It’s not an exaggeration to say that Square Enix’s Final Fantasy VII (FFVII) Remake is one of the most hotly anticipated titles of 2020, and this is despite the recent delay from March to April this year. Earlier today, Sony Interactive Entertainment (SIE) gave me a chance to lay my hands on the game and form my thoughts on it.
For the record, this hands-on is focused on the demo provided by Sony. On that note, the playable demo is the same one used during the Tokyo Game Show (TGS) last year, meaning that the content is limited to interaction and combat with the first Scorpion-like robot. To that end, it’s clear that this isn’t the final build of the game and that we’ll only be seeing such a thing in a few more months.
For those of you who played Final Fantasy XV, Crisis Core and Type-0, the combat system will undoubtedly be familiar. You get a button dedicated to mashing out attacks, while the revamped Active Time Battle (ATB) bar gives access to a list of skills, spells, and abilities of each individual character. The ATB also recharges overtime during battle, but you can speed up the charging process by landing blows on enemies.
On a side note, the spell list for Cloud and Barrett is different, and that points to the allocation of Materia: the magical, condensed by-product of crystallised Mako energy. That said, I haven’t actually managed confirmed this for myself; the demo didn’t seem to have a Character Menu available, neither did I manage to gain access to such a thing.
The fast-paced nature of FFVII Remake also means that all actions are instant, and that’s a good thing. The game’s fairly lenient when you want to execute an action too; the game enters into a super slo-mo mode whenever the command list is brought up, allowing you to choose the next actions of the characters present.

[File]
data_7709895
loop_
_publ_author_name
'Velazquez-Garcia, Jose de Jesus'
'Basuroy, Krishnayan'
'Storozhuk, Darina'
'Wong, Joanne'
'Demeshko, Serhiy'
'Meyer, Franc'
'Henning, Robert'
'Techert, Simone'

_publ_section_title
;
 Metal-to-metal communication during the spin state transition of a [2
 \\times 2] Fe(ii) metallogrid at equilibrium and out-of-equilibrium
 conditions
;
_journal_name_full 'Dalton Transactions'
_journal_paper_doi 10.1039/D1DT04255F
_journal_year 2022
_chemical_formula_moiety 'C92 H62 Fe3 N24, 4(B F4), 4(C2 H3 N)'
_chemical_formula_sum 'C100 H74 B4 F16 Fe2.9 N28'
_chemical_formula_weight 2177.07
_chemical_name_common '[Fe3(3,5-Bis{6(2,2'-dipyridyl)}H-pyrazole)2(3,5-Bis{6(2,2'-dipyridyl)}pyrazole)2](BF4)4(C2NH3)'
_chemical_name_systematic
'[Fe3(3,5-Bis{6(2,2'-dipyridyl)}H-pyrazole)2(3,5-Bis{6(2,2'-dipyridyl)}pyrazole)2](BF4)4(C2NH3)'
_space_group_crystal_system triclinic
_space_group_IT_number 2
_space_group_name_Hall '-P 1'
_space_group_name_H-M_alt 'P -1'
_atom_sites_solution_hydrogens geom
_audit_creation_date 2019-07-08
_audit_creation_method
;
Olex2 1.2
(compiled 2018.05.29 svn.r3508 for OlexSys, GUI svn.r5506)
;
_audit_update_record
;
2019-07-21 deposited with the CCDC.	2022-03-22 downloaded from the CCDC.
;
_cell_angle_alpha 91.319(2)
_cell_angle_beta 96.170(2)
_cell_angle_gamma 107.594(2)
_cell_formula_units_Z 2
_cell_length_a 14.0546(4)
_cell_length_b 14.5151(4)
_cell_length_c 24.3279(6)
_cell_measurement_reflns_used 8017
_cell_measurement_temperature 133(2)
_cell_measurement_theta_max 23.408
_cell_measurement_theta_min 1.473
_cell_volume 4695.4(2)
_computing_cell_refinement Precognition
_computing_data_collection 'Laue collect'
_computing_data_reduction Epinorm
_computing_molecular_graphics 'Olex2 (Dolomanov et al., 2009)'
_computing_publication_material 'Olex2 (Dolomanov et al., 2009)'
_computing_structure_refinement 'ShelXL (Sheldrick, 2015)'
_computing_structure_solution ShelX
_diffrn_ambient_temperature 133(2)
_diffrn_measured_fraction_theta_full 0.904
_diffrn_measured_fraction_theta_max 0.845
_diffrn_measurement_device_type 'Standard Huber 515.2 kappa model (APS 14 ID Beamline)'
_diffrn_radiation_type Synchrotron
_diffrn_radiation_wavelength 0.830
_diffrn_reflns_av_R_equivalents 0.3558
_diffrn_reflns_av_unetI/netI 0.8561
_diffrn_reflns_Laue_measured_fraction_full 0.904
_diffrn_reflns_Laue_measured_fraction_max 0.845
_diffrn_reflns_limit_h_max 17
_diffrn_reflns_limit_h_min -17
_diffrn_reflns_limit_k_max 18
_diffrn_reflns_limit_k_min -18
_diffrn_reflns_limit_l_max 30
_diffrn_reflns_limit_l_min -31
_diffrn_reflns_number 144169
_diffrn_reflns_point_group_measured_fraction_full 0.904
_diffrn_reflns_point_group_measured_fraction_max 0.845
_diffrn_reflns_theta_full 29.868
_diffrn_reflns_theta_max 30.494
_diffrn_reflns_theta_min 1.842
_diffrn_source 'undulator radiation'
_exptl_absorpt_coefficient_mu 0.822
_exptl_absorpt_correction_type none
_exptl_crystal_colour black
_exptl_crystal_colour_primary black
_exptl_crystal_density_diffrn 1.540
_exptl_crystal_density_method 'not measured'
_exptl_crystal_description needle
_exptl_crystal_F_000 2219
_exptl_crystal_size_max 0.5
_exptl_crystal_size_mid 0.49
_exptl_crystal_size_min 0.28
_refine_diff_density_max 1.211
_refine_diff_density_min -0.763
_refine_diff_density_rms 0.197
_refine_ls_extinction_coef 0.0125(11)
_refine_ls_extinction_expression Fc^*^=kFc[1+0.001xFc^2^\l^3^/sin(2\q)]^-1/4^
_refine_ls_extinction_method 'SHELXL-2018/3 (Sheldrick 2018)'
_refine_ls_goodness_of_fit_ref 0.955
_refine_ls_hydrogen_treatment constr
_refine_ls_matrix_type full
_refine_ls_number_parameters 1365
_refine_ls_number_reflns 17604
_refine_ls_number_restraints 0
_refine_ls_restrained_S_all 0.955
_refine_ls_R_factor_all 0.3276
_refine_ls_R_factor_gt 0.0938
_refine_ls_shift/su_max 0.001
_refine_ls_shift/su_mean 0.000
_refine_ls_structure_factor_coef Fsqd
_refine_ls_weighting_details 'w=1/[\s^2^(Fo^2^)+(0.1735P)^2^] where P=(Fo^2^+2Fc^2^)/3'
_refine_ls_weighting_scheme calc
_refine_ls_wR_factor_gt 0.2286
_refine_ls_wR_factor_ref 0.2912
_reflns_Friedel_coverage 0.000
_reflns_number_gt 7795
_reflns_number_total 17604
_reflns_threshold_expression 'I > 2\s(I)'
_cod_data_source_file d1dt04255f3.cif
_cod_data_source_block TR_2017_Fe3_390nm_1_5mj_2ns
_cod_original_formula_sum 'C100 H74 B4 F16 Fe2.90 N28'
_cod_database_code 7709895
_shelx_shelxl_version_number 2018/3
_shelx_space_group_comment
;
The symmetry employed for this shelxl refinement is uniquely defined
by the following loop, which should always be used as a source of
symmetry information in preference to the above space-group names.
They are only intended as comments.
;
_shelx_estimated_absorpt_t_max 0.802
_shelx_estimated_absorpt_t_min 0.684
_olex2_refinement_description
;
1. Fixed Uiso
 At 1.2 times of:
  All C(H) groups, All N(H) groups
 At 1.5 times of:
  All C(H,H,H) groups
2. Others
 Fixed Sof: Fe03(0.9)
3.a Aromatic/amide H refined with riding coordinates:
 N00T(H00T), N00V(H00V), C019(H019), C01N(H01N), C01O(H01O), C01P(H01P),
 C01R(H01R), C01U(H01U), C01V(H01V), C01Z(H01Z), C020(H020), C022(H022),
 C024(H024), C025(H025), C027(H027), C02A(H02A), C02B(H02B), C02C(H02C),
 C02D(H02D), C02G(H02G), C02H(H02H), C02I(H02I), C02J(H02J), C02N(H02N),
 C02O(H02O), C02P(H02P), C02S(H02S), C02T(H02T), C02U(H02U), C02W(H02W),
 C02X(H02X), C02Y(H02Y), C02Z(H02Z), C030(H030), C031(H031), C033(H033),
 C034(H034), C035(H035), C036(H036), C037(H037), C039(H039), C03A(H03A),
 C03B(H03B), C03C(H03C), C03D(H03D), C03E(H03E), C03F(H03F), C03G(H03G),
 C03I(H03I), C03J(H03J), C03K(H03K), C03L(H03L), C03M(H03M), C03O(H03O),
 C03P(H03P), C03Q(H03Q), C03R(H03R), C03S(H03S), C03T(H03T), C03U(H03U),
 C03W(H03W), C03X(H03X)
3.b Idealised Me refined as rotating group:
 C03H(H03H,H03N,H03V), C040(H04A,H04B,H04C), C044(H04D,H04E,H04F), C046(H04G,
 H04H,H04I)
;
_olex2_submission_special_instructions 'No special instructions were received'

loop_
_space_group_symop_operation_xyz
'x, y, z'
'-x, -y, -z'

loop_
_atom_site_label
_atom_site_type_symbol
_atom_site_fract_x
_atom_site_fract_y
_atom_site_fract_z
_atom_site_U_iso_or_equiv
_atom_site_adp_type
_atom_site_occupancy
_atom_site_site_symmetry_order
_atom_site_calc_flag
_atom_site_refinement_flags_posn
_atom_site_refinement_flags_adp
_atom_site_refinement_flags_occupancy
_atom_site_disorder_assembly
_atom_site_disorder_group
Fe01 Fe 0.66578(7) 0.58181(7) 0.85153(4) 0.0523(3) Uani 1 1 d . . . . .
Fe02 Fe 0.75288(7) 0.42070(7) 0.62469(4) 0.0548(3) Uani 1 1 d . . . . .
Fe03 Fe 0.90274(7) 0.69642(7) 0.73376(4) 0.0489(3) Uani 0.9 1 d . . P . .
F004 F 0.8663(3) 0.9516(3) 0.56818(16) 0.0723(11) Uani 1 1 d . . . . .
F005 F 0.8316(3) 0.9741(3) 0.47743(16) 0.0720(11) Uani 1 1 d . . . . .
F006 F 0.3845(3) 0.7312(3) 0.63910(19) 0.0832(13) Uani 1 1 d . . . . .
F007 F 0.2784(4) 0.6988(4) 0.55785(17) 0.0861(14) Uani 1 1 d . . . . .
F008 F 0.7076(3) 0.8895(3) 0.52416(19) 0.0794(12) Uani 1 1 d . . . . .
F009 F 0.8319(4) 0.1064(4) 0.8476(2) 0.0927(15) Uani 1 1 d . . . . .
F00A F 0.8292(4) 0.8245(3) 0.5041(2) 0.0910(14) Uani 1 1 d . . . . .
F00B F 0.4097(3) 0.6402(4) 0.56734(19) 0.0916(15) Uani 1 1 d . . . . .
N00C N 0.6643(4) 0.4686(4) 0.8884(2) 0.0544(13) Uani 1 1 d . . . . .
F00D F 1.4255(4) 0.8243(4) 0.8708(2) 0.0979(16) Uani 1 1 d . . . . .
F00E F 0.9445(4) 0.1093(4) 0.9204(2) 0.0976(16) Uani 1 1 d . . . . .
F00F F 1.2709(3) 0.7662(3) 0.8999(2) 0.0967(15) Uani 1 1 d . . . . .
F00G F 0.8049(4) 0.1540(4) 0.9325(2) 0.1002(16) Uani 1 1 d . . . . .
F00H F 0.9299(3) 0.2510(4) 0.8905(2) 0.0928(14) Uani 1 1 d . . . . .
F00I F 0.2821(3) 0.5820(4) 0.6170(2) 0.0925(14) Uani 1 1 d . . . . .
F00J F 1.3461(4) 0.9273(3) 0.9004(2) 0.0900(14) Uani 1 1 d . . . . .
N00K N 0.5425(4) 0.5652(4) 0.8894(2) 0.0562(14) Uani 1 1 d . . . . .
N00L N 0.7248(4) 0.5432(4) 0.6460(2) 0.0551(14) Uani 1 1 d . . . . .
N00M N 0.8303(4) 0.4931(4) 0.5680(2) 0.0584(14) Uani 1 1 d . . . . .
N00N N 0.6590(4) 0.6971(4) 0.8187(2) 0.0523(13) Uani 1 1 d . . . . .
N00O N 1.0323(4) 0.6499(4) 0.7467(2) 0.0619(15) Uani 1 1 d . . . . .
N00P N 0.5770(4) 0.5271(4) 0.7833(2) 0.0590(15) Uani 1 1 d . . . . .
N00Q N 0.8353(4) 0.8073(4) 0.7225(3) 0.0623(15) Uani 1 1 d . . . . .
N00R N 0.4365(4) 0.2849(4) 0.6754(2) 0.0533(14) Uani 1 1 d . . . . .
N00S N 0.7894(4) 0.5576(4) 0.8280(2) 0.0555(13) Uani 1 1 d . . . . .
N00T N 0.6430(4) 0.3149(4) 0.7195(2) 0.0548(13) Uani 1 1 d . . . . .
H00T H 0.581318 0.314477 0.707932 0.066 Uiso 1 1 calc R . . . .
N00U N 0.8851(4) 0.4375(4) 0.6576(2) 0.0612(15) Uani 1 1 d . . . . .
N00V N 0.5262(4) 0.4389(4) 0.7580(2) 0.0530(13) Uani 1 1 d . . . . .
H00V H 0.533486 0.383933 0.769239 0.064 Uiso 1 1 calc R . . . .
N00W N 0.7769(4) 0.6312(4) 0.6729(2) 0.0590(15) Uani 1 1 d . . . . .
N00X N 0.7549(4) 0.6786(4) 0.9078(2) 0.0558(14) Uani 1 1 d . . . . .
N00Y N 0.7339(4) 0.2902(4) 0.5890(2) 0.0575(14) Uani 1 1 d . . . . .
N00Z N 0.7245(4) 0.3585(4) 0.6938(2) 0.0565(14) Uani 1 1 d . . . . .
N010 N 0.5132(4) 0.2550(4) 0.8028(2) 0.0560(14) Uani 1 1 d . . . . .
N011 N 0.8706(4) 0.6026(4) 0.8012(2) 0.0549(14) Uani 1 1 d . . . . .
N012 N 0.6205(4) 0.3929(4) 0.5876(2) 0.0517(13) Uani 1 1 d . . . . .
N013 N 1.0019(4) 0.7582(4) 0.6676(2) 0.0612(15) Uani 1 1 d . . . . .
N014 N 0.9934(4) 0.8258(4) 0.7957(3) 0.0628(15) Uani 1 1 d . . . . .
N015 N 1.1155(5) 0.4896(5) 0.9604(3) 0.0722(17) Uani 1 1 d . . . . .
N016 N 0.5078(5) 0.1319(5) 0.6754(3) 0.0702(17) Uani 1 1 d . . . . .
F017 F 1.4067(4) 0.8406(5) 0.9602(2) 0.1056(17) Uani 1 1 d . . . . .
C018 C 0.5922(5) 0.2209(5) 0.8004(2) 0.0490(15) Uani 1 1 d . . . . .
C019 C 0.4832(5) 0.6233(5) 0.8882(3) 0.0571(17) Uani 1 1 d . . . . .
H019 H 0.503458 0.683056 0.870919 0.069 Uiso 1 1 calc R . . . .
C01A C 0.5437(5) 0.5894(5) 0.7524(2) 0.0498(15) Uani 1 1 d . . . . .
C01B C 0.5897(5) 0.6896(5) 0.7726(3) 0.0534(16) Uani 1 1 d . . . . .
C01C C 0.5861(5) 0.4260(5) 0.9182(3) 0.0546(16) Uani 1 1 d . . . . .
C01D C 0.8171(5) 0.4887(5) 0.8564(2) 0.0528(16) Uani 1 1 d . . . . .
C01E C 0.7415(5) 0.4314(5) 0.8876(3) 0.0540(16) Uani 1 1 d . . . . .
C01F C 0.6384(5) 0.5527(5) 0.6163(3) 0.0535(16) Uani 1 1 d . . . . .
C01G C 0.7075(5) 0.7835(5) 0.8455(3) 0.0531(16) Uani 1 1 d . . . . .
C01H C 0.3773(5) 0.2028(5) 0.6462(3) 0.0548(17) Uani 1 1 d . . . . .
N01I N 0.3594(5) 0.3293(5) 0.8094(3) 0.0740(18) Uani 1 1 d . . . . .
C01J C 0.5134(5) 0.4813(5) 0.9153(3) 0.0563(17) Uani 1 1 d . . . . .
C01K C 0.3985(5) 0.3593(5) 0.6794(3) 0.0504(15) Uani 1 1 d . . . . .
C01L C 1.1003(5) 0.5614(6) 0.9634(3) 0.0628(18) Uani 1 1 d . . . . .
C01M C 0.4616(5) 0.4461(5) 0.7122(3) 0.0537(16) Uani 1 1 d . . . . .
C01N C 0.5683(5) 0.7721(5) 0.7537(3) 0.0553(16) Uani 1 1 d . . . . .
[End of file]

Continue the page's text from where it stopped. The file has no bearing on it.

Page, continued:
Moving on, the gameplay mechanics of FFVII Remake does require some getting used to, but mercifully, it isn’t a steep learning curve. I got used to the combat mechanics from the start, but realised near the end of the demo that your abilities and spells can, surprisingly, be interrupted mid-casting or mid-animation. Again, while some may think this a nuisance, I think it’s a fair penalty system that brings about tactical depth that makes you think two steps ahead of the enemy’s action.
In regards to the overall game and character design of FFVII Remake, there’s isn’t much else to be said about it. Aesthetically, the environments are breathtaking, with the Mako reactor’s surrounding feeling just as dark and industrially gritty as when I first experienced it more than two decades ago.
That goes for the design of Cloud and Barrett too, although by comparison, the new Cloud more closely resembles his counterpart in Advent Children. Leading me to think that Square Enix may have recycled some assets when it came to his character.
At the end of the demo, I can confidently say that the demo – while not the final build – definitely felt polished in several areas, while other areas such as the frame stutterings will hopefully be addressed upon its release.
On that note, Final Fantasy VII Remake is slated for a 10 April 2020 launch. Personally, I’ll definitely be obtaining a copy of the game for the nostalgia, if not for the revamped gameplay.